A Glassful of Letters began out of hearing of a survey conducted by the new owners of Waterford Glass. If their big buyers didn’t know that the glass was made in Waterford, Ireland, then they could move the production to a place with cheaper labour. And this they did. I began to imagine a man losing his job as a result, but the novel didn’t stay there. It morphed into all sorts of political and personal letters dreamt up from 1980s Ireland. It became not just about this man, but about the two women who live on his street, one a free moving Air Hostess, as we called them then, the other a woman grounded by having children. I also discovered the capacity of the epistolary form, the way it can fluidly allow protagonists to argue different points of view. Although, funny enough, I forgot that for a while but was delighted to welcome it back after my fourth go at writing the story based on the life of Violet Gibson, the woman who attempted to assassinate Mussolini. I had approached it from the third person point of view, from the maid’s point of view, from an outsider’s distanced perspective, but none of that worked to my satisfaction. And then came the solution, the imagined personal note from the woman herself, scaffolded by historical fact. And thus the story, ‘Dear You’, a message written in a bottle and read by You, the person who picks it up. Around the same time I began to imagine Mary Lee and her daughter Evelyn, the woman originally from Monaghan, who ended up being the leading light in the suffrage movement in South Australia, the second place in the world to get female suffrage. How did she become that person? I had some interesting conversations with the Orange Order around that particular one. (Her deceased husband was supposed to have been a member and I was trying, unsuccessfully, to verify that.)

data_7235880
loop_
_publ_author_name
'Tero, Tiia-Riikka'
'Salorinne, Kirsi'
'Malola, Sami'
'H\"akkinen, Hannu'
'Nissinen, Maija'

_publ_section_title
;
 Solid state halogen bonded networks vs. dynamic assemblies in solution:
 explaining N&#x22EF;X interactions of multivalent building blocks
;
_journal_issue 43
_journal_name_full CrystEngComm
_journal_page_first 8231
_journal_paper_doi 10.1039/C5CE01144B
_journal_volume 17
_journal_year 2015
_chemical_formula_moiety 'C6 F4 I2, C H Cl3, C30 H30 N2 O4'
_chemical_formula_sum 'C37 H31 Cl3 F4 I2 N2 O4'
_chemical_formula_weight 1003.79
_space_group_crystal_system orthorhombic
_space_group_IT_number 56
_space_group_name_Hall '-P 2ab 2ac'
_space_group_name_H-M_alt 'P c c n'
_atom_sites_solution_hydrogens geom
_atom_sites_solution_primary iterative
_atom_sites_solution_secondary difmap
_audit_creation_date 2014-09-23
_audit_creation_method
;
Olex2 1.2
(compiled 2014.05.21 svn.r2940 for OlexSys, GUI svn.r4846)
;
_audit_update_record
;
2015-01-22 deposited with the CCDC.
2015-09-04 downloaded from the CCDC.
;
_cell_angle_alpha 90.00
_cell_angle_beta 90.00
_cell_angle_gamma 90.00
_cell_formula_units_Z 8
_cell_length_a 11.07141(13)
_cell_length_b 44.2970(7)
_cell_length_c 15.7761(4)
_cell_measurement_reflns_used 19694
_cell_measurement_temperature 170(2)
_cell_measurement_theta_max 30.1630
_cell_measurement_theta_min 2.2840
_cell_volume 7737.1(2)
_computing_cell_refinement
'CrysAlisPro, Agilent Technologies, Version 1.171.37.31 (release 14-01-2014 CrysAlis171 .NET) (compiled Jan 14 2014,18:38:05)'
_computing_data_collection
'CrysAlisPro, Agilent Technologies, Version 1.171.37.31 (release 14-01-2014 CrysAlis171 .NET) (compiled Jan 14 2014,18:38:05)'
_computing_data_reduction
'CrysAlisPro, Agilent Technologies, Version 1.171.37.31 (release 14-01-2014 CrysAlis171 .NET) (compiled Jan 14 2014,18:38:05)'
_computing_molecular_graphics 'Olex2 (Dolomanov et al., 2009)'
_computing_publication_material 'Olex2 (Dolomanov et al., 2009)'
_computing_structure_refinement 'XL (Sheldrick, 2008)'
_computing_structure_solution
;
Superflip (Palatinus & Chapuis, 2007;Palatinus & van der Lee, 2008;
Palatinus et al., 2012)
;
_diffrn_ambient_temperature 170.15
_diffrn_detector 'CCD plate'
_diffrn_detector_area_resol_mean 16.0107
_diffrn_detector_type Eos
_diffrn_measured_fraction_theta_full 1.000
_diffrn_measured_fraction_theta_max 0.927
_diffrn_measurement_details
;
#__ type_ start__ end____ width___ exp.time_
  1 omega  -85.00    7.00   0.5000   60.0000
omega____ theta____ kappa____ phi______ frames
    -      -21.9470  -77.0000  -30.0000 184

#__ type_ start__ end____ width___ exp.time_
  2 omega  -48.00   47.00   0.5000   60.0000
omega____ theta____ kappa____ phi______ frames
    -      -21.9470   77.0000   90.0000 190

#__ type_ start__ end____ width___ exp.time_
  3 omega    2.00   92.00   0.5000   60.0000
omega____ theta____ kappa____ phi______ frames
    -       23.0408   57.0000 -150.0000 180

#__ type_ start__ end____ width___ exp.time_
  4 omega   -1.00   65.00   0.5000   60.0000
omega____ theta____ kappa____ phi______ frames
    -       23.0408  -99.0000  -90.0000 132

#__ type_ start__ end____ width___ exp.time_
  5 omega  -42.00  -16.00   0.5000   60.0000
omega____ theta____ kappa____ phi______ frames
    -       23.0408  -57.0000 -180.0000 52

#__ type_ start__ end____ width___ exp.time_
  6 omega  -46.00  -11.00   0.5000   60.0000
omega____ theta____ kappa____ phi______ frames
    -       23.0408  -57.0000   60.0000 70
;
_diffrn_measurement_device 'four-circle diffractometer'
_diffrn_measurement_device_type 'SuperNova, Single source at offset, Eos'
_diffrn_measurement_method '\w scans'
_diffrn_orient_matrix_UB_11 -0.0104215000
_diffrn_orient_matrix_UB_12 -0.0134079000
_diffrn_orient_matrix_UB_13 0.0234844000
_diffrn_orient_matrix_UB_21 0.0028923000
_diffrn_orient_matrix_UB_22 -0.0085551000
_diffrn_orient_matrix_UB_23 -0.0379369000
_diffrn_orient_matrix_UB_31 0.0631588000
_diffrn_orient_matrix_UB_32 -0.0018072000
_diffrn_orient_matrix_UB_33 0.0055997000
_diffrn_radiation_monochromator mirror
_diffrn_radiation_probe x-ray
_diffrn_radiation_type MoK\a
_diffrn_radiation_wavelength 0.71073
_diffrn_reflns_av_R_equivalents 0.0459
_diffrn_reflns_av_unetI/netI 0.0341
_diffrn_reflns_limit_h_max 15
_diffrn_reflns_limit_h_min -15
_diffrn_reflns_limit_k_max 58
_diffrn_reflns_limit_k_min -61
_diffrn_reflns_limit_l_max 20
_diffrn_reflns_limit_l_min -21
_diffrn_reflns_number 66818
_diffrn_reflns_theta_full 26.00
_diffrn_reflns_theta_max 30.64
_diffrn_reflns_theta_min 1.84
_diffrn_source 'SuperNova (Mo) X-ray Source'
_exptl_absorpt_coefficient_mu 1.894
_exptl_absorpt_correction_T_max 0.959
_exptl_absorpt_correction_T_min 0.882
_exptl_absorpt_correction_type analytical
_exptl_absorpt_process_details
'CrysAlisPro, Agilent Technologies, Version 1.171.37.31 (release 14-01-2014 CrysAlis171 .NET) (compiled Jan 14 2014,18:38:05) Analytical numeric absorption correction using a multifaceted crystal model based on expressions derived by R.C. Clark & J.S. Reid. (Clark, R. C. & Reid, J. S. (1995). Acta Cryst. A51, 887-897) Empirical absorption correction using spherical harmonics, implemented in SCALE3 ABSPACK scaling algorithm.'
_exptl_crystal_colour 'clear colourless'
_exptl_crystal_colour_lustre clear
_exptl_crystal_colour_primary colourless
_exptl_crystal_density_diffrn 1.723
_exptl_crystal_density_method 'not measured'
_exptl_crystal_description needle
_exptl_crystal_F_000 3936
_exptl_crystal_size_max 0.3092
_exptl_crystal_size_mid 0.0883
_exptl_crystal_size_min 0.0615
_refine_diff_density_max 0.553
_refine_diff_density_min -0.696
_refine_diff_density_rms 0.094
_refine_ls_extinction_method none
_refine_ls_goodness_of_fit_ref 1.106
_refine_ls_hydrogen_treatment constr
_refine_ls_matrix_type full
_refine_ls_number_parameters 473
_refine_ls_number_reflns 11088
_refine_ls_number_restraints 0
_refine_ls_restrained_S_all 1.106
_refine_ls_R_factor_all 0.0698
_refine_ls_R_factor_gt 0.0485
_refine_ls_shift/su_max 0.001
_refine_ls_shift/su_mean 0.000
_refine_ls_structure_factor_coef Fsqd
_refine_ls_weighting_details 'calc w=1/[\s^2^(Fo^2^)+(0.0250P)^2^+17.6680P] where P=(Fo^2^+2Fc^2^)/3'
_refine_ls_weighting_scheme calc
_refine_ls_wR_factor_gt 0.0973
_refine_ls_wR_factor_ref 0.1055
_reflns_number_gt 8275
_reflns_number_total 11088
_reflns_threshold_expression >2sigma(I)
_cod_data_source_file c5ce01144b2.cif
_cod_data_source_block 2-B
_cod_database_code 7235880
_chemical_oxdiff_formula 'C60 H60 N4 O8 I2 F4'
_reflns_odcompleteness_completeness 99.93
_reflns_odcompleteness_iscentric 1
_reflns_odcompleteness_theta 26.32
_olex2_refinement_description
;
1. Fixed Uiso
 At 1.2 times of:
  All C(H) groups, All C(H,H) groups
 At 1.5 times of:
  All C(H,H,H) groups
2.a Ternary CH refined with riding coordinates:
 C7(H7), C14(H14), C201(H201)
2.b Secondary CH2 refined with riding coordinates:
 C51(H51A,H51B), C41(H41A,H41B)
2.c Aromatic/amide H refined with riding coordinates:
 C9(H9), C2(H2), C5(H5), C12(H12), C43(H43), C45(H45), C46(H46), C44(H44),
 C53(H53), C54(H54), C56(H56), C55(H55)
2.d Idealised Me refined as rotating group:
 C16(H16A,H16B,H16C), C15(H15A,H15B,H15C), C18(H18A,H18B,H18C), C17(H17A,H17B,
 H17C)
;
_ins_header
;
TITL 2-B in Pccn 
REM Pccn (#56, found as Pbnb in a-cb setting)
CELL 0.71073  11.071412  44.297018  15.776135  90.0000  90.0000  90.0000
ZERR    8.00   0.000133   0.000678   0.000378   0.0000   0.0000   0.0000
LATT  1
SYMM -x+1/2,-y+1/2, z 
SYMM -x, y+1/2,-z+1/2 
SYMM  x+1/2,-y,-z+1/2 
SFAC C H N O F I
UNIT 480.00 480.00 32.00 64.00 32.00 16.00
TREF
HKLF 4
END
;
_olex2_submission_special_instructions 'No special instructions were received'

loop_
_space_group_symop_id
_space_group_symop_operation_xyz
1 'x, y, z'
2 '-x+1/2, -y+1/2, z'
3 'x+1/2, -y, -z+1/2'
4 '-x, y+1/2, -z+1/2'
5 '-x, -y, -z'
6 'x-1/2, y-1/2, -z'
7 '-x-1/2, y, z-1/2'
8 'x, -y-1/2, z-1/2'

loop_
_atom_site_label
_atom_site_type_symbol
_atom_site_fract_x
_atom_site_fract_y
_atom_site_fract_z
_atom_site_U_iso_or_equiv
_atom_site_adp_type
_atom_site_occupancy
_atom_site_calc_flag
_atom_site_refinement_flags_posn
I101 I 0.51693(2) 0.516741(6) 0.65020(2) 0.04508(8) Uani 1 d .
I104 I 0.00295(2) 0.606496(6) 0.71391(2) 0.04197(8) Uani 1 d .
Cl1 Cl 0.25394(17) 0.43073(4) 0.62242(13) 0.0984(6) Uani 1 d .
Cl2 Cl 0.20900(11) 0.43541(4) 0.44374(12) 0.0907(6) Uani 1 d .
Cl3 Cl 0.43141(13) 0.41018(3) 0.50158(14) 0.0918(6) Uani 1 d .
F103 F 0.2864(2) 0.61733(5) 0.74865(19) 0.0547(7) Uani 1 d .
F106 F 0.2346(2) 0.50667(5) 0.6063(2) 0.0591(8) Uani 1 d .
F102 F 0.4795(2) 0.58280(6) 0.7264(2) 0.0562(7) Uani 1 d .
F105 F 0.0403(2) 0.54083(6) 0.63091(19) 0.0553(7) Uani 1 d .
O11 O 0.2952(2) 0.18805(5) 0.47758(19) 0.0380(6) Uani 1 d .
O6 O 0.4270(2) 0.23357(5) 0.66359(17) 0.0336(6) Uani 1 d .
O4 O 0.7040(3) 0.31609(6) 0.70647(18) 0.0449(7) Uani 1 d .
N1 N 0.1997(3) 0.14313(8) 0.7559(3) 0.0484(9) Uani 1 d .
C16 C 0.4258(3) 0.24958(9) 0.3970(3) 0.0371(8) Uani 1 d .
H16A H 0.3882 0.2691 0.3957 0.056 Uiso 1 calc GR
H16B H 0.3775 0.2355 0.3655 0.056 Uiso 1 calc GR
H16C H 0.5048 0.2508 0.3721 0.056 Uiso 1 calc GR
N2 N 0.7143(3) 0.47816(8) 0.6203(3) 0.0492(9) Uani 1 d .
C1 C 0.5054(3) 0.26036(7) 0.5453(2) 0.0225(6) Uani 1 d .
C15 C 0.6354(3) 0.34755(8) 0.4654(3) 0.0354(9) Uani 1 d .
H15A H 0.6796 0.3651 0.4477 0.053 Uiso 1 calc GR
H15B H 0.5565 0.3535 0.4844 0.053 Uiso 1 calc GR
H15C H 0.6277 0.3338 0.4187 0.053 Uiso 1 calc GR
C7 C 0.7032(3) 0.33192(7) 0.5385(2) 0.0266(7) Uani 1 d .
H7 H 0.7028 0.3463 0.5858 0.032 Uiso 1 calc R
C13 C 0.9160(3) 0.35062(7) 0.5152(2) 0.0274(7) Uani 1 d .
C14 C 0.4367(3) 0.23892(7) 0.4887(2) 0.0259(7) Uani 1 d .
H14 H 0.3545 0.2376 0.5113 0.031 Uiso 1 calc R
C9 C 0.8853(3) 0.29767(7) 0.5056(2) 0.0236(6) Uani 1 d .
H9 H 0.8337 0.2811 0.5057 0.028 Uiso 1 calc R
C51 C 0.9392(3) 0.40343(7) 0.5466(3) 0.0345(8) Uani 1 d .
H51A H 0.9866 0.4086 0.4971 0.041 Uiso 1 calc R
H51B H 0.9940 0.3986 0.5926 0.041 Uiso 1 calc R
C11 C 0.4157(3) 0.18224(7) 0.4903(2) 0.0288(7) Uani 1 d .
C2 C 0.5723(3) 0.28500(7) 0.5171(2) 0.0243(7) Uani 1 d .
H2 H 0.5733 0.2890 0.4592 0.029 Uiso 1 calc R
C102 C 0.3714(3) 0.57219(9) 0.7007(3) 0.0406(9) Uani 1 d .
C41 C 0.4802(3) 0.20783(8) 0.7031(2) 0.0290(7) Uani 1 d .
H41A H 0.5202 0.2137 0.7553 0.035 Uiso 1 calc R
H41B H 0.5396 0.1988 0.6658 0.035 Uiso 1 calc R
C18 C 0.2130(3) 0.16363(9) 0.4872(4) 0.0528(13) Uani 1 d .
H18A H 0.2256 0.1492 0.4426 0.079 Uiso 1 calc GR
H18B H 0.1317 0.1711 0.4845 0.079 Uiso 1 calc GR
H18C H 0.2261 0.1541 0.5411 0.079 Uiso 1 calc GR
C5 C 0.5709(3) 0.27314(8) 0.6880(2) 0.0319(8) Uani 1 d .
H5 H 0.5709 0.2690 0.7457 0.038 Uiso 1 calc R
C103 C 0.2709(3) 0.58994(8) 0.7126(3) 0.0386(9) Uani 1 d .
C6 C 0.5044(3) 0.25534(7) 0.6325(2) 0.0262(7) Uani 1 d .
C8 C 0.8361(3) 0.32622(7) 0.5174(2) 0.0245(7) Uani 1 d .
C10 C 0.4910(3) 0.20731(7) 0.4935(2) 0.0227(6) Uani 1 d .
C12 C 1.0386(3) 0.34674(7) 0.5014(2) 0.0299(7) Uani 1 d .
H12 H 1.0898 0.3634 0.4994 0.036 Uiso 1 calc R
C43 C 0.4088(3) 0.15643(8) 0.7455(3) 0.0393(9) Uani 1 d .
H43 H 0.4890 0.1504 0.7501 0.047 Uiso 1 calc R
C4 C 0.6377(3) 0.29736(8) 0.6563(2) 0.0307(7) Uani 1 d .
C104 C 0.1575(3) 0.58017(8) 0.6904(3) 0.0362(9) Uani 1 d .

When writing ‘Disturbing Words’, a story about borders and overcoming them, or rather ignoring them, I remembered the essay by Hans Magnus Enzensherger, in which he examines the migration of people, the fear and distrust the original people have of the new, the nervousness attached to the making of borders.
The essay didn’t come into the story, because it was a different metaphor, but it stayed there, like music in the distance. All the time I was working out that story – which is really as much about language as lines drawn on maps – I was remembering that wonderful ritual of passport handing all over Europe. And how passports were really the absolute holders of our personal information. That was in a time when we were, wisely, careful with our details. We wouldn’t give out our dates of birth unless we were going to be arrested for refusing. In particular we resented giving it while crossing our own border. If we had to give in, and we did, there was a way of doing it, looking at the skyline, as if we were attempting to stop seasickness on a ship in the middle of a storm. We fought against the cheap surrender of our privacy. Our task was to conceal our personal knowledge; it was personal, we trusted the word and knew what it meant.